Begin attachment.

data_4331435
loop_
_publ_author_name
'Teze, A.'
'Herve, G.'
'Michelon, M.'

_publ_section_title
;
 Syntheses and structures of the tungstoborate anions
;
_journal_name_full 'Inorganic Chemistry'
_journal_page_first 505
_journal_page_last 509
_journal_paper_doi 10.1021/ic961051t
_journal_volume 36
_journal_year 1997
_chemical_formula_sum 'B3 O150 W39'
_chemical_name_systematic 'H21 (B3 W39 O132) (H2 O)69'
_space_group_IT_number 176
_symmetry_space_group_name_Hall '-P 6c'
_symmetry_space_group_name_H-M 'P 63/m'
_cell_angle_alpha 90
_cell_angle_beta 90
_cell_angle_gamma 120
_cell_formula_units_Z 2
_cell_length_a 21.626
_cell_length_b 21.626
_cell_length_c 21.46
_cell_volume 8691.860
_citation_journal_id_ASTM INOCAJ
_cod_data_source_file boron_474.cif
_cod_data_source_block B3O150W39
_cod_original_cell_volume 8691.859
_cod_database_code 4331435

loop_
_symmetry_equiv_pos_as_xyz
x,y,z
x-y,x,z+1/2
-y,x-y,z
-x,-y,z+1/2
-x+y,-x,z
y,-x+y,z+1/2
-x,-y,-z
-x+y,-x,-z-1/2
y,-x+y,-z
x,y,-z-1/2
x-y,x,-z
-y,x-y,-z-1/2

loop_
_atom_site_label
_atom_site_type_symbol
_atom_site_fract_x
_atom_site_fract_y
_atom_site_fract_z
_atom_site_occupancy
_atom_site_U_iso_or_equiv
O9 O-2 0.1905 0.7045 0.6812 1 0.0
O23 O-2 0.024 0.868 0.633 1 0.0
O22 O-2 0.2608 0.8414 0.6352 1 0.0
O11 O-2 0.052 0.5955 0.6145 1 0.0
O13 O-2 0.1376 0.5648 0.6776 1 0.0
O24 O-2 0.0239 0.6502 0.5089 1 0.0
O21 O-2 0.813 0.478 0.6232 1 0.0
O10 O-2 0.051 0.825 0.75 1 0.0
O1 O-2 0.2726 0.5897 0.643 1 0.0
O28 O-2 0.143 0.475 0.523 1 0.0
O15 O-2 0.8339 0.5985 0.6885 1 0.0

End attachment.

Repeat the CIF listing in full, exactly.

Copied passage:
data_4331435
loop_
_publ_author_name
'Teze, A.'
'Herve, G.'
'Michelon, M.'

_publ_section_title
;
 Syntheses and structures of the tungstoborate anions
;
_journal_name_full 'Inorganic Chemistry'
_journal_page_first 505
_journal_page_last 509
_journal_paper_doi 10.1021/ic961051t
_journal_volume 36
_journal_year 1997
_chemical_formula_sum 'B3 O150 W39'
_chemical_name_systematic 'H21 (B3 W39 O132) (H2 O)69'
_space_group_IT_number 176
_symmetry_space_group_name_Hall '-P 6c'
_symmetry_space_group_name_H-M 'P 63/m'
_cell_angle_alpha 90
_cell_angle_beta 90
_cell_angle_gamma 120
_cell_formula_units_Z 2
_cell_length_a 21.626
_cell_length_b 21.626
_cell_length_c 21.46
_cell_volume 8691.860
_citation_journal_id_ASTM INOCAJ
_cod_data_source_file boron_474.cif
_cod_data_source_block B3O150W39
_cod_original_cell_volume 8691.859
_cod_database_code 4331435

loop_
_symmetry_equiv_pos_as_xyz
x,y,z
x-y,x,z+1/2
-y,x-y,z
-x,-y,z+1/2
-x+y,-x,z
y,-x+y,z+1/2
-x,-y,-z
-x+y,-x,-z-1/2
y,-x+y,-z
x,y,-z-1/2
x-y,x,-z
-y,x-y,-z-1/2

loop_
_atom_site_label
_atom_site_type_symbol
_atom_site_fract_x
_atom_site_fract_y
_atom_site_fract_z
_atom_site_occupancy
_atom_site_U_iso_or_equiv
O9 O-2 0.1905 0.7045 0.6812 1 0.0
O23 O-2 0.024 0.868 0.633 1 0.0
O22 O-2 0.2608 0.8414 0.6352 1 0.0
O11 O-2 0.052 0.5955 0.6145 1 0.0
O13 O-2 0.1376 0.5648 0.6776 1 0.0
O24 O-2 0.0239 0.6502 0.5089 1 0.0
O21 O-2 0.813 0.478 0.6232 1 0.0
O10 O-2 0.051 0.825 0.75 1 0.0
O1 O-2 0.2726 0.5897 0.643 1 0.0
O28 O-2 0.143 0.475 0.523 1 0.0
O15 O-2 0.8339 0.5985 0.6885 1 0.0